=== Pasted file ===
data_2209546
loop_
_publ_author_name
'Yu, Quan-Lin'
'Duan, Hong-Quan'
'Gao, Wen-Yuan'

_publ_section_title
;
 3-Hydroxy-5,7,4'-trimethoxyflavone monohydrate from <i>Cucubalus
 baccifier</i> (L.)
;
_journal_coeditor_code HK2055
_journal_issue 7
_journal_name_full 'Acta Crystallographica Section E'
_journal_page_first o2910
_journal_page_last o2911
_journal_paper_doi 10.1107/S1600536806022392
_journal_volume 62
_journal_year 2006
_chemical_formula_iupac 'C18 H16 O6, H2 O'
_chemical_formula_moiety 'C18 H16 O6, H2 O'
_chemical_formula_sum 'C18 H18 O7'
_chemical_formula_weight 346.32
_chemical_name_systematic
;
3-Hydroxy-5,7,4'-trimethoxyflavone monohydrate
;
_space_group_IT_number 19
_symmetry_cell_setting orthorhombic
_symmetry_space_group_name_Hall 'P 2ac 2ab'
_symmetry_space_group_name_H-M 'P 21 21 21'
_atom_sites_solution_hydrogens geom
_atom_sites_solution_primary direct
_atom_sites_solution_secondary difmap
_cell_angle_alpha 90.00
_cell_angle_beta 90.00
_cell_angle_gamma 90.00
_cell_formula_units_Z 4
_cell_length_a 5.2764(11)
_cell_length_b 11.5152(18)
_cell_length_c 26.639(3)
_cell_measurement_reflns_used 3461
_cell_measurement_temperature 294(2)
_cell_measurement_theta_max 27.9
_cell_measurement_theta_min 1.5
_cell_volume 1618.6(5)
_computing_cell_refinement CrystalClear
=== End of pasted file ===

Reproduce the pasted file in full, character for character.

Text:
data_2209546
loop_
_publ_author_name
'Yu, Quan-Lin'
'Duan, Hong-Quan'
'Gao, Wen-Yuan'

_publ_section_title
;
 3-Hydroxy-5,7,4'-trimethoxyflavone monohydrate from <i>Cucubalus
 baccifier</i> (L.)
;
_journal_coeditor_code HK2055
_journal_issue 7
_journal_name_full 'Acta Crystallographica Section E'
_journal_page_first o2910
_journal_page_last o2911
_journal_paper_doi 10.1107/S1600536806022392
_journal_volume 62
_journal_year 2006
_chemical_formula_iupac 'C18 H16 O6, H2 O'
_chemical_formula_moiety 'C18 H16 O6, H2 O'
_chemical_formula_sum 'C18 H18 O7'
_chemical_formula_weight 346.32
_chemical_name_systematic
;
3-Hydroxy-5,7,4'-trimethoxyflavone monohydrate
;
_space_group_IT_number 19
_symmetry_cell_setting orthorhombic
_symmetry_space_group_name_Hall 'P 2ac 2ab'
_symmetry_space_group_name_H-M 'P 21 21 21'
_atom_sites_solution_hydrogens geom
_atom_sites_solution_primary direct
_atom_sites_solution_secondary difmap
_cell_angle_alpha 90.00
_cell_angle_beta 90.00
_cell_angle_gamma 90.00
_cell_formula_units_Z 4
_cell_length_a 5.2764(11)
_cell_length_b 11.5152(18)
_cell_length_c 26.639(3)
_cell_measurement_reflns_used 3461
_cell_measurement_temperature 294(2)
_cell_measurement_theta_max 27.9
_cell_measurement_theta_min 1.5
_cell_volume 1618.6(5)
_computing_cell_refinement CrystalClear